The real issue with HOAs is what I said before that nobody really talks about. Big issues happen when what the HOA wants to do is at odds with what the original devleoper did. Say the developer fenced in the neighborhood, but built the fence on your property and then the HOA decides it wants to repair or replace the fence. It can come onto your property, fix the fence, then bill you directly for it. If the HOA wants to particularly evil, it can bill you specifically for the portion of the fence that is on your property instead of issuing a general assessment to the entire neighborhood to split the cost more equitably. And the HOA laws are so strong, they will probably get away with it (in states like California where HOAs have been progressively neutered over the years, it's much less likely that they would).

Remember, this is Georgia. HOAs still have the ability to tell you that you are not allowed to put solar panels on your roof. This has been stricken down in most other states.

There are really two sides of the coin. If you move into an HOA neighborhood, you run the risk of having an awful HOA that tries to run your life or encroach onto your property. If you have none, you run the risk of having awful neighbors that leave toilets and jacked up cars on their front lawns. It really just depends on what type of gamble you want to take. The fact is, the most desirable neighborhoods are typically HOA subdivisions because people like to have neighborhood pools, tennis courts, etc. and you have to have an HOA to maintain those things.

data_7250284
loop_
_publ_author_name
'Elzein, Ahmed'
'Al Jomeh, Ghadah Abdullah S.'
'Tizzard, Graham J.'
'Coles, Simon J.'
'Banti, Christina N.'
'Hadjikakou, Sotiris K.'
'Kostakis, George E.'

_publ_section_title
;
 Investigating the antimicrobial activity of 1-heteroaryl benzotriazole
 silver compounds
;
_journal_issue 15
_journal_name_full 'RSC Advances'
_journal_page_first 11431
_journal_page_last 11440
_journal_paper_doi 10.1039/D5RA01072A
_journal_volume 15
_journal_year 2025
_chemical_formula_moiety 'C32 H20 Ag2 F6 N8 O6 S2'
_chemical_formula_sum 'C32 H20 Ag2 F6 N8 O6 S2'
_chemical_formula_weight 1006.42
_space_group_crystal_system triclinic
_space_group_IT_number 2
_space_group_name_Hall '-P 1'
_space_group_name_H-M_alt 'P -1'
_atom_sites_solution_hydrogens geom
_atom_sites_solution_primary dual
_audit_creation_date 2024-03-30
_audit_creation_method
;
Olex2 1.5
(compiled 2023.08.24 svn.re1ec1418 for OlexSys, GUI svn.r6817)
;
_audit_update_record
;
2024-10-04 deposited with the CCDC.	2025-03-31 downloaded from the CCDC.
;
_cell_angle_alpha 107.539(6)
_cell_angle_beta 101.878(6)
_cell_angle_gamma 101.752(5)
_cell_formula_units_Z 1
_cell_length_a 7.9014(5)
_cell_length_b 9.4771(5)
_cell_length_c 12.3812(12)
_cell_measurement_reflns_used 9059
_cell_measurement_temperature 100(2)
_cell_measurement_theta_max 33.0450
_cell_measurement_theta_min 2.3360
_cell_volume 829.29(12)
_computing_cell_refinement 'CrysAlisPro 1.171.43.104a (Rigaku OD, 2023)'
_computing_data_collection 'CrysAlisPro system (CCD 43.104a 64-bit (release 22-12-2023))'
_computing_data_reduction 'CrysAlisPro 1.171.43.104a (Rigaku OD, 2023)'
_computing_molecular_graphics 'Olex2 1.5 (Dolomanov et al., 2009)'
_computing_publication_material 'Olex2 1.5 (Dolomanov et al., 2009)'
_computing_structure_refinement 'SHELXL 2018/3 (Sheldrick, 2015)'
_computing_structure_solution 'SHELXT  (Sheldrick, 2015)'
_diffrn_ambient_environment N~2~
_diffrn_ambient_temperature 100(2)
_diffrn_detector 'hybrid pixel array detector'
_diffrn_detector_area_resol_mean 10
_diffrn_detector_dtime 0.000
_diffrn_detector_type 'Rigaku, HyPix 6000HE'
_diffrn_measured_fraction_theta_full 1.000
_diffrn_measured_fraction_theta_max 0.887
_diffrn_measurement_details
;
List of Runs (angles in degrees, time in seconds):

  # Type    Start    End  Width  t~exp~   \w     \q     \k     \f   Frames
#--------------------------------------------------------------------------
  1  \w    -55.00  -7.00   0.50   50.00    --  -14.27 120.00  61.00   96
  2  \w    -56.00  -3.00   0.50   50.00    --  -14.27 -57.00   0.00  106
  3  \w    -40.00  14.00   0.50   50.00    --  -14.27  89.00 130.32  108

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Old 10-01-2012, 04:29 PM
 
Location: Mableton, GA USA (NW Atlanta suburb, 4 miles OTP)
11,319 posts, read 21,906,946 times
Reputation: 3848
Quote:
Originally Posted by lorilove View Post
I am not anti HOA - but most of the issues that cittic10 notes above are covered by city ordinances.

I had a neighbor that was parking in their yard and City of Smyrna did a great job of resolving this for us.
Most suburban homes in Cobb County are not located in an incorporated area, so a city level ordinance does not apply. The County has some ordinances, though.
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Old 10-01-2012, 06:02 PM
 
Location: ๏̯͡๏﴿ Gwinnett-That's a Civil Matter-County
2,117 posts, read 5,097,717 times
Reputation: 3497
Quote:
Originally Posted by ATLTJL View Post
Well, there certainly is a lot of misinformation on both sides of this debate! Plus, you are talking about extremes on both sides.

HOAs that will complain about a weed in your flower garden are rare. It's only if you let them get out of control that you're going to have a real problem. Also, unless your neighborhood is gated, the HOA probably has no control over who parks what on the street. In fact, we have this very issue in my neighborhood and the HOA can't do anything about it because the streets are city streets and thus subject to city laws only.